She was my Mom.

So I watch… as people pick up a coffee cup here, a jacket there. And the whole becomes parts, and the picture starts to separate. Like a kaleidoscope turning.... It was one image. Now the picture breaks up. To become something entirely new.

Someone else’s picture now.

Once when I was a teen I was selected to go on a trip called “Paint the West.”  Myself and other girls my age from all over the country went to Montana to paint landscapes and learn more about art. I drew alot in those days. My Mom was very supportive of course, and sent me off on this great adventure.

I don’t think she knew we’d be killing the rattlesnake under my tent and cooking it for dinner, but well, that’s our secret.

I remember that on the trip we visited a western museum and our assignment was to draw something we saw there.  It wasn’t a hard decision for me.  I gravitated towards  a pair of old cowboy boots. They were cracked and sun-baked, shriveled. creased, slumping to one side. 

They were beautiful. 

And I imagined that they were  perhaps just as they were when that cowboy took them off for the last time after -- The last ride--The last roundup--The last pony broken. After how many years? And so they sat, and they dried, and they remained. 

Just as they were.  

Like forgotten pennies in a pocket.

A whole history was there— in their  cracked visage if you looked hard enough. To me they were not just boots. They were that story. Of a man. His life. His hardships. An artifact as sure as a fossil I dug from the ground.

I suppose that’s why I picked this pair of my Mother’s shoes to show... The ones you see.

They are not the prettiest. Those she kept in a box and wrapped in tissue paper in case she wore them for some special occasion again. Maybe a wedding. Maybe a dinner if someone took her (but be warned that even if you did, she'd only order a bowl of soup because she didn't want you to spend the money). They were not the newest. They were not even the most expensive even when new.  

But they were the shoes she wore the most.

Her joint on one side of a big toe jutted out and after awhile the leather started to stretch. The seam to burst. The sole is worn a little more in places she favored when she walked. The creases formed from constant use tell of the many hours she worked standing, walking, going to church.  

They tell a story of a long life. Of a beautiful, hopeful girl, who grew up to be a wife, a  mother and an executive and tried to balance it all. They tell the story of a woman who worked hard, and loved strong, and who even after she retired, and her husband died, decided to go back to work as a salesperson at the very company she had once helped run... Because she was lonely, and it “kept her mind sharp.”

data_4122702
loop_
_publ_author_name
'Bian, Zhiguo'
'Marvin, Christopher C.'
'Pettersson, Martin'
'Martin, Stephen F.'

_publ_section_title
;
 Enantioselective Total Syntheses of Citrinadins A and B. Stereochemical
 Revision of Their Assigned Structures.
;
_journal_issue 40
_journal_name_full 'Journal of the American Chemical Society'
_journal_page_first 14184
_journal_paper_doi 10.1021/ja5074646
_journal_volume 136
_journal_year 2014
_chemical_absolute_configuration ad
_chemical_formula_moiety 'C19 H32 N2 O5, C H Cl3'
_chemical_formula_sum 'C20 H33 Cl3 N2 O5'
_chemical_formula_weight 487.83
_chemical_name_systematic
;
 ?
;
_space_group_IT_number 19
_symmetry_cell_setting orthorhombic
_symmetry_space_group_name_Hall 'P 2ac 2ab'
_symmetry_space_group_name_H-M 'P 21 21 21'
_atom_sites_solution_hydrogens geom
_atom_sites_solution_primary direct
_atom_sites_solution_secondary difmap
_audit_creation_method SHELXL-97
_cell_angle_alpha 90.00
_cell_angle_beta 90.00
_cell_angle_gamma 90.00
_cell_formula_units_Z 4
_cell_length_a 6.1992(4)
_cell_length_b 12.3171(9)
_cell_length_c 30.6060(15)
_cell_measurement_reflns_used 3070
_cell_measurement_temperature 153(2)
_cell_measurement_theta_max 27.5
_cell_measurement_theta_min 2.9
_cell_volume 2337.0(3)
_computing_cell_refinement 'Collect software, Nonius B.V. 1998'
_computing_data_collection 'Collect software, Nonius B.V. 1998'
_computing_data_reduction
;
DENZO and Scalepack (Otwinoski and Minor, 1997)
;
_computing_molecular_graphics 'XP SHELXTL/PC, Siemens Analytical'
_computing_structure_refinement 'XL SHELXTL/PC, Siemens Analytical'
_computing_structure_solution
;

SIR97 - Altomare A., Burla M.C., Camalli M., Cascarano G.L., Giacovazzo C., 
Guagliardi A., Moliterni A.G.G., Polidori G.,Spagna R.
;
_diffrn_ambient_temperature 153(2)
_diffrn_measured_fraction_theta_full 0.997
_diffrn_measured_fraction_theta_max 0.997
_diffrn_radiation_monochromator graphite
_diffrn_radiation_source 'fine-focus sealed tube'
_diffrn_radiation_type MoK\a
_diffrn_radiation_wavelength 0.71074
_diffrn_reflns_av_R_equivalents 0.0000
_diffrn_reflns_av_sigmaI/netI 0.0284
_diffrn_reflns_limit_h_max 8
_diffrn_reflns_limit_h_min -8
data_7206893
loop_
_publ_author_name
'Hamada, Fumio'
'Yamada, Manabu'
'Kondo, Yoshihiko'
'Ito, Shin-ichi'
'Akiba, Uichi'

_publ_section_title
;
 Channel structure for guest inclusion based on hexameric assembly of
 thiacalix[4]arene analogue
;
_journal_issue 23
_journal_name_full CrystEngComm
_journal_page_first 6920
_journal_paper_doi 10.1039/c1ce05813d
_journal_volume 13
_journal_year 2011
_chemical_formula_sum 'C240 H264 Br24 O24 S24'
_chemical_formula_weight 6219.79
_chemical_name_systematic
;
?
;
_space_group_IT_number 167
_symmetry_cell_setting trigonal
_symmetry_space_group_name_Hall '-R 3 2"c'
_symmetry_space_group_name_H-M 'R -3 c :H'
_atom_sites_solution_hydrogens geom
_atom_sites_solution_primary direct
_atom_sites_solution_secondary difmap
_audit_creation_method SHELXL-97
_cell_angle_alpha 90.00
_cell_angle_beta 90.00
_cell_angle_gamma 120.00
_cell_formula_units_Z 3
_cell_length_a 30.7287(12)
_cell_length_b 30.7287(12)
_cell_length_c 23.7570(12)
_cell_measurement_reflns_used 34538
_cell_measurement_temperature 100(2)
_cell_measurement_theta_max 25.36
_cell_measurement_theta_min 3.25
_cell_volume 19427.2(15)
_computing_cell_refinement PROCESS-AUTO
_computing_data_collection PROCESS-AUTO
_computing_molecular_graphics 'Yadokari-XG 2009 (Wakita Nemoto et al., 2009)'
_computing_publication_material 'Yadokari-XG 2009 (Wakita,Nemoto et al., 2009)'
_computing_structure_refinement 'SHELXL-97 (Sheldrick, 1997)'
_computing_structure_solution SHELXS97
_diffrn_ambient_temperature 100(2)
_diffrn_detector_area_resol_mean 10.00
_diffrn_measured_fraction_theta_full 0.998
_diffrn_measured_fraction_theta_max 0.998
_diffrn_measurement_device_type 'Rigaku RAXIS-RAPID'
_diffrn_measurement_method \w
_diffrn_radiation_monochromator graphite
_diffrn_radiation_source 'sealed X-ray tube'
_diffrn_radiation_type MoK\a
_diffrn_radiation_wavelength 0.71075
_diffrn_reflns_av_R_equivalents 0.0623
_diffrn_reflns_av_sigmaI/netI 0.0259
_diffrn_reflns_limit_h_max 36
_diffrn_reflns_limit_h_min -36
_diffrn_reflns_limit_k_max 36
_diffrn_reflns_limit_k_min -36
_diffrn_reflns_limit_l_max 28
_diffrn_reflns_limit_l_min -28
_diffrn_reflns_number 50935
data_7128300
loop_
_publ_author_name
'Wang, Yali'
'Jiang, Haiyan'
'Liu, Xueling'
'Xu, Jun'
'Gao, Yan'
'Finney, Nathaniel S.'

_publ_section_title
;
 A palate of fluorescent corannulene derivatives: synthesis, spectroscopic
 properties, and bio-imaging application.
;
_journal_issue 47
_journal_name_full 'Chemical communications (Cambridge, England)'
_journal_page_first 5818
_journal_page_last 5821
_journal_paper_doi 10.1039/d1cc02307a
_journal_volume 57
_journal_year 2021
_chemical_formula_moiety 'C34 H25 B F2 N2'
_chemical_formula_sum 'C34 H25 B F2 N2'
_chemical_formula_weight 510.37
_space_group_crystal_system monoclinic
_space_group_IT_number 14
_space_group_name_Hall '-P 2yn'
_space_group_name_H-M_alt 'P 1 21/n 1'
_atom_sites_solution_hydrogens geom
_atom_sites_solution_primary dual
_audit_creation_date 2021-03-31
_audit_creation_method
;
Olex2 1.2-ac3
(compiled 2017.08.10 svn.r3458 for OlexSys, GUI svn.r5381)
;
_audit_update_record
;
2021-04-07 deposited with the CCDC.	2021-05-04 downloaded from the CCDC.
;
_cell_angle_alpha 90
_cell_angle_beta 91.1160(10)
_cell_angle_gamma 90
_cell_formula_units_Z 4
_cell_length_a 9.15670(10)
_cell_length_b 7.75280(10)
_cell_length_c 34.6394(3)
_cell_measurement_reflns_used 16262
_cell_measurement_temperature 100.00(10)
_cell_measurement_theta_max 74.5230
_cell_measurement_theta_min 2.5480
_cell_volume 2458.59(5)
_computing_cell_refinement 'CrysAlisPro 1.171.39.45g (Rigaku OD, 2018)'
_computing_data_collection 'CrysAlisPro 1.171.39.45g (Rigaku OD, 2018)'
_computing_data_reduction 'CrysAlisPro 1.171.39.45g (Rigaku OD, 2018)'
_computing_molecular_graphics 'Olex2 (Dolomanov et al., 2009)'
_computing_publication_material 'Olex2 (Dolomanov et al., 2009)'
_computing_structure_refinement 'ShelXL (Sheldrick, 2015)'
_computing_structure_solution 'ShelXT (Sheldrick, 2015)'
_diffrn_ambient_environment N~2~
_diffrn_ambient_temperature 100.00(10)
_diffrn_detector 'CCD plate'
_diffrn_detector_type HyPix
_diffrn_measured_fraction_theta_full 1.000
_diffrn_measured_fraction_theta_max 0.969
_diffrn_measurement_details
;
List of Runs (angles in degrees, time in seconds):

It tells the story of a woman who stayed at her church for over 65 years, a woman of faith, who propelled those shoes-- and others like them-- to go every Sunday, every Wednesday. They tell the story of a woman who worked until she was 84. By choice. Retiring only when she just could not do it any longer. 

She died at 85.

When my Grandmother, Maw Maw, was a teenager, she was thrown from a carriage and broke her back. She was told she’d never walk again. Instead, for a year, while her family worked on the farm, she would drag herself around the house and she taught herself to walk again. There was no  "can't" in her.

My Mother came from strong stock.

Those are my Mother’s shoes.

Today a lady came to our sale. My Mother’s sale. She walked slow. She’d pause from time to time and reach for something to steady herself. I asked if she needed a chair. She said “No, I’m okay. I just need to take it slow.  I'll get there.”

Among the newer things in the offing, a pair of silver shoes . The kind my Mom liked-- leather, comfortable-- most important to her in later years. I had bought her numerous pairs of these shoes and she’d worn them out! She loved them so much.

These  I had given her for what would be her last Christmas. She never got to wear them. Not even once.

“What size are these?” the lady  asked

“9 W ,” I replied.

“My size... ”  she said.

After my father passed in 1993, I kept a few things. A red flannel shirt he always wore that still smelled like him, a handkerchief with his initials that he kept in his pocket, some items from the Post Office-- his hat... pair of black leather work shoes, he’d ordered but never got to wear, still in the box.  I had looked at those shoes that morning, but I could not find him there… and I was surprised.

“The silver shoes are so pretty,”  she said. “But. I’d be pampering myself too much.” 

"And you should!" I replied.  But she never asked the price. Just looked, and touched the seam of a  loafer and held one up to the sun to watch it shine.

She picked out a few things, some dresses with a floral print, a red lacy top, and paid for them “That’s about what I can afford today,” she smiled.   I thanked her and she slowly walked away with measured, planted, steps. 

And I realized  why I did not see my Father in his leather work shoes. The ones wrapped in a box. It's because of course, unlike the picture above, unlike the boots of the unknown cowpoke,  they had never walked with him. They never propelled him through this life. They were a blank piece of paper. An unopened book. A match never struck. 

Mom would never walk in the silver shoes either. The ones that shined in the sun. She would never crease them or cause the seams to pop out or wear the edges of the sole on the side she favored. 

But someone could…

And…I guess so that new stories can be told… because it’s always the stories I love…

I went after the lady and I gave her... 

My Mother’s shoes.